Ministers hope the move will help the hospitality sector, which is not due to be able to serve customers indoors until at least May 17.

Wetherspoon loses £53m in pubs closure

Pub chain Wetherspoon registered a heavy drop in its sales and sustained heavy losses in its last six-month period.

Revenue dropped by nearly 54 per cent to £431million in the half year to the end of January, even as pubs were allowed to reopen, albeit under restrictions, for part of that time.

Meanwhile, the firm swung to a £52.8 million pre-tax loss, from a £51.6 million profit a year earlier.

Wetherspoon pubs, along with their rivals, were allowed to reopen again after months of lockdown last summer. It meant that from July, around 50 million customer visits were clocked in across the pub giant’s pubs.

The business said it had notched up charges of £7.5million as it spent to ensure its pubs were safer, among other things.  But there was a second national lockdown in November, and a reopening in tiers in December, only for doors to once again be slammed shut at the start of January.

Mr Jenrick said the suspension of normal planning rules was a ‘one-off power to support our locals’.

Additional flexibility will also be given to shops, with councils asked to make a ‘presumption in favour’ of applications to set up stalls outside their premises or operate outdoor markets.

Mr Jenrick will write to local authorities ordering them to reopen public toilets in time for the unlocking of the economy.

A separate review has also been launched into the provision of more public toilets, particularly for women.

And ministers are set to press ahead with a crackdown on cowboy parking firms, with limits on charges and a simplified appeals process.

Mr Jenrick will today announce details of a new £56 million ‘Welcome Back’ fund to help towns and seaside resorts spruce themselves up for the summer.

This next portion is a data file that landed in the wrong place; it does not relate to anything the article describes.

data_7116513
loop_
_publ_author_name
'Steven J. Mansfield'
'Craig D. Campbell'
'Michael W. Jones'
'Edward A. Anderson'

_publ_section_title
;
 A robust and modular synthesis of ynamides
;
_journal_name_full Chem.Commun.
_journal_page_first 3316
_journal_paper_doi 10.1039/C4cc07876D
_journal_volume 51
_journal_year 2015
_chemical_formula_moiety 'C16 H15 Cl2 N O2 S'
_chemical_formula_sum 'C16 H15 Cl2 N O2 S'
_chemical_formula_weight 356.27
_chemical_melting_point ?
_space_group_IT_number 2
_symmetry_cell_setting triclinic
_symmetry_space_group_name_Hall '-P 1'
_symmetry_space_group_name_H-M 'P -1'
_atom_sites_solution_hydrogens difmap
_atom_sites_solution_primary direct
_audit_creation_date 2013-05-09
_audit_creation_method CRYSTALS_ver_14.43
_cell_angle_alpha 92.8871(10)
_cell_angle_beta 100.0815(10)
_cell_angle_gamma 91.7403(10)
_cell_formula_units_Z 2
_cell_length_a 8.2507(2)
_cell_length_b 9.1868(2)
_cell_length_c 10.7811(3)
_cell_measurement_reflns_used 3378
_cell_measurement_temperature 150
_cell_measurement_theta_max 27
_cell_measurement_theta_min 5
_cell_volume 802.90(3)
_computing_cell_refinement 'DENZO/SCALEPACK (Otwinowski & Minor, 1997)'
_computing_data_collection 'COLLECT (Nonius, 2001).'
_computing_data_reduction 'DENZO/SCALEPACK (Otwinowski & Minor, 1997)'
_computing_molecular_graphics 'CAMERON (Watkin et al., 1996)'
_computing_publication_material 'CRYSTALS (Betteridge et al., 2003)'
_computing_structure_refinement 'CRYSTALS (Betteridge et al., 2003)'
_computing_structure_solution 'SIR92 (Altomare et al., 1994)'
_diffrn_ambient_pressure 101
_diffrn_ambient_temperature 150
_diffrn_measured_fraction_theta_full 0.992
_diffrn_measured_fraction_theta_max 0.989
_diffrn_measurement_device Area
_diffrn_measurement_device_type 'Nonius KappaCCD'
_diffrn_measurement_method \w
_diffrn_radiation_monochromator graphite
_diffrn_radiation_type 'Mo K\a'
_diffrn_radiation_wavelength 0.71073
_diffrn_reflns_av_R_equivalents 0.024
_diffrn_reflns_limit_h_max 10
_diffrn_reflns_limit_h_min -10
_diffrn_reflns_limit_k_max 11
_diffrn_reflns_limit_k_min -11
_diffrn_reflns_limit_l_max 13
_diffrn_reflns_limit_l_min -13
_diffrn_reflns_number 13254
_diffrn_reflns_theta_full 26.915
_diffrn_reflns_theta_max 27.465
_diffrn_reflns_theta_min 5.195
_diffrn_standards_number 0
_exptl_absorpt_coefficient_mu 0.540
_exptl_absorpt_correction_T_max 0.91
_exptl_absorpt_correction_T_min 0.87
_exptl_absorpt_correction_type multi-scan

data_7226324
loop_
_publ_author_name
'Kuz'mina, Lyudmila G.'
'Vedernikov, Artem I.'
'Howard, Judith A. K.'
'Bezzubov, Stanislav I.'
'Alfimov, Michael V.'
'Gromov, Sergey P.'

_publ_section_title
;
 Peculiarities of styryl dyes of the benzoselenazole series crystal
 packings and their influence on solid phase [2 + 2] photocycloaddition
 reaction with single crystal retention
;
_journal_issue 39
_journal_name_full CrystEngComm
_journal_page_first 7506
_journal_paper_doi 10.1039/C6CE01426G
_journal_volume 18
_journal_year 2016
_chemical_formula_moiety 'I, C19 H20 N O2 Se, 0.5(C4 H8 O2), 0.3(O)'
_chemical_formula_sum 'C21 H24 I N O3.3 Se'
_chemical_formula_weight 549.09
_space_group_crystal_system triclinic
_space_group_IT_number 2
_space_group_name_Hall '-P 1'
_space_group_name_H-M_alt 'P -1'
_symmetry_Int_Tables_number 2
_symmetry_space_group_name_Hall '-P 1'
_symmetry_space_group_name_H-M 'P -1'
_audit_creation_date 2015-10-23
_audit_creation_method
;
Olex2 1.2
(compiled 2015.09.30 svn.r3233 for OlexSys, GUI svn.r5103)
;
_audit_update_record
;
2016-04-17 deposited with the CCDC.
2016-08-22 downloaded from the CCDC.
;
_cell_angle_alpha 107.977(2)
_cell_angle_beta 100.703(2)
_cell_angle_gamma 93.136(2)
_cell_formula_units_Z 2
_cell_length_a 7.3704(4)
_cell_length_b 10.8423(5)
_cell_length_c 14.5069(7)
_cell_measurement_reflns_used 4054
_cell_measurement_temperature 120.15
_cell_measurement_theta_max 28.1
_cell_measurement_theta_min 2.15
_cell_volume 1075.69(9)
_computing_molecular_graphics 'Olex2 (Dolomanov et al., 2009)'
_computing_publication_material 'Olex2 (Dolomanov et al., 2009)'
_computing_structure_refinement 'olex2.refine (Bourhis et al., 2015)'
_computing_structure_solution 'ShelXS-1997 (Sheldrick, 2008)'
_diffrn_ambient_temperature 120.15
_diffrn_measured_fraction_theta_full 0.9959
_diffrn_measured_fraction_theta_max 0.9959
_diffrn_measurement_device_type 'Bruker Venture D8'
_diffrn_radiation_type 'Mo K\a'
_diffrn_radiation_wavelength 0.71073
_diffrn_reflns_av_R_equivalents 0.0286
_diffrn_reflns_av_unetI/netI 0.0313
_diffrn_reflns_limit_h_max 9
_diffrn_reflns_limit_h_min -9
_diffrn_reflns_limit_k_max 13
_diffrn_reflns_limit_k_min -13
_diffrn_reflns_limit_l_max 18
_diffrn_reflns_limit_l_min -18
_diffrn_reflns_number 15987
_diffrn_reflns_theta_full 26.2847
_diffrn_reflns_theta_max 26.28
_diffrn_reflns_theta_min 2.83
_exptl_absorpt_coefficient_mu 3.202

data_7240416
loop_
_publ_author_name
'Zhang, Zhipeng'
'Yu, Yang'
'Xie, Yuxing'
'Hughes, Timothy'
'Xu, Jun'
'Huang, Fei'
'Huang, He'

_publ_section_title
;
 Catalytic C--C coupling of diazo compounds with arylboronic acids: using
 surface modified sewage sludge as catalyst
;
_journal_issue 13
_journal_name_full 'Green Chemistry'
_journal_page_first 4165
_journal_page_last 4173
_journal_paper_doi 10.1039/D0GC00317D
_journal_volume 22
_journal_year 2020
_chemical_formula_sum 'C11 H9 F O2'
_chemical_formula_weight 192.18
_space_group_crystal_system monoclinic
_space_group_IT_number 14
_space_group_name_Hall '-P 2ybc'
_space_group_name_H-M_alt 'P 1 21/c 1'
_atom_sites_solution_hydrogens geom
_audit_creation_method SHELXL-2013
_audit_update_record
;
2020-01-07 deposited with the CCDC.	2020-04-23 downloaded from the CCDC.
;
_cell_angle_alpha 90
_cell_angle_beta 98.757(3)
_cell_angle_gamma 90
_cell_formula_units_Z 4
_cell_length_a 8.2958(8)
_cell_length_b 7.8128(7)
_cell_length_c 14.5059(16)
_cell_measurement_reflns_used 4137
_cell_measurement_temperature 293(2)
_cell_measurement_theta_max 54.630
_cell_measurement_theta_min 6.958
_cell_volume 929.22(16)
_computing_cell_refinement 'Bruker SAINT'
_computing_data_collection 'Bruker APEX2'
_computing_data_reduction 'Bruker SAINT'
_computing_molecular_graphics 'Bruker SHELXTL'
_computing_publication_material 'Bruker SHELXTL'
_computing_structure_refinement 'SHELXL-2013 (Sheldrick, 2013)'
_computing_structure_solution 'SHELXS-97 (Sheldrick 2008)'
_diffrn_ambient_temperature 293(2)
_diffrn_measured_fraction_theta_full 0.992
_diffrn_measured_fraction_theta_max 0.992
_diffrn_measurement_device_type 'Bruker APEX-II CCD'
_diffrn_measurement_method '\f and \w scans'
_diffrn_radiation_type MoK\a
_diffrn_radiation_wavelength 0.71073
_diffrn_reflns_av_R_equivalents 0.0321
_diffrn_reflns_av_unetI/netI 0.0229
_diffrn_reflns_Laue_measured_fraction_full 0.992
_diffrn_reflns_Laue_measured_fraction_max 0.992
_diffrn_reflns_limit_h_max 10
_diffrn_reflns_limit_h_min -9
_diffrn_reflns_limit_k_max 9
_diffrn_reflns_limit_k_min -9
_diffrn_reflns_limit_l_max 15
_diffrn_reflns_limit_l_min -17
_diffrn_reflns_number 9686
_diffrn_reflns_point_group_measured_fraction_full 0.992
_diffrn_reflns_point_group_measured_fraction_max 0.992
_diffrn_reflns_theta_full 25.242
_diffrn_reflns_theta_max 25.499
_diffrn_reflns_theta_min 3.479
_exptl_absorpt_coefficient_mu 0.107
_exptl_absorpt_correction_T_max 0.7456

Grants will be available to carry out street planting, tidy up parks and install new outdoor seating. Funding will also be available to support local festivals and street markets and to deploy Covid measures such as installing new signs and employing marshals.

Mr Jenrick said: ‘As we move to the next stage on the roadmap out of lockdown we are all looking forward to being reunited with friends and family outdoors and making a safe and happy return to our favourite shops, cafes, pubs and restaurants.

‘This funding will help councils and businesses to welcome shoppers, diners and tourists back safely for a great summer.

Meanwhile, local authorities will receive financial support to reopen leisure centres and gyms, many of which have been dormant for most of the last year.

Among the Wetherspoon pubs set to reopen outdoors on April 12 is The Royal Enfield in Redditch, Worcestershire

The John Russell Fox in Andover, Hampshire, will be among the 394 Wetherspoon pubs to reopen beer gardens on April 12

The £100million National Leisure Recovery Fund will be available to help councils support the reopening of facilities deemed essential to boosting the public’s health and fitness.

On Friday, Watford-based Wetherspoon revealed today it had registered a heavy drop in sales and a £52.8million pre-tax loss in its last six-month period.

Revenue dropped by nearly 54 per cent to £431million in the half year to the end of January, even as pubs were allowed to reopen, albeit under restrictions, for part of that time.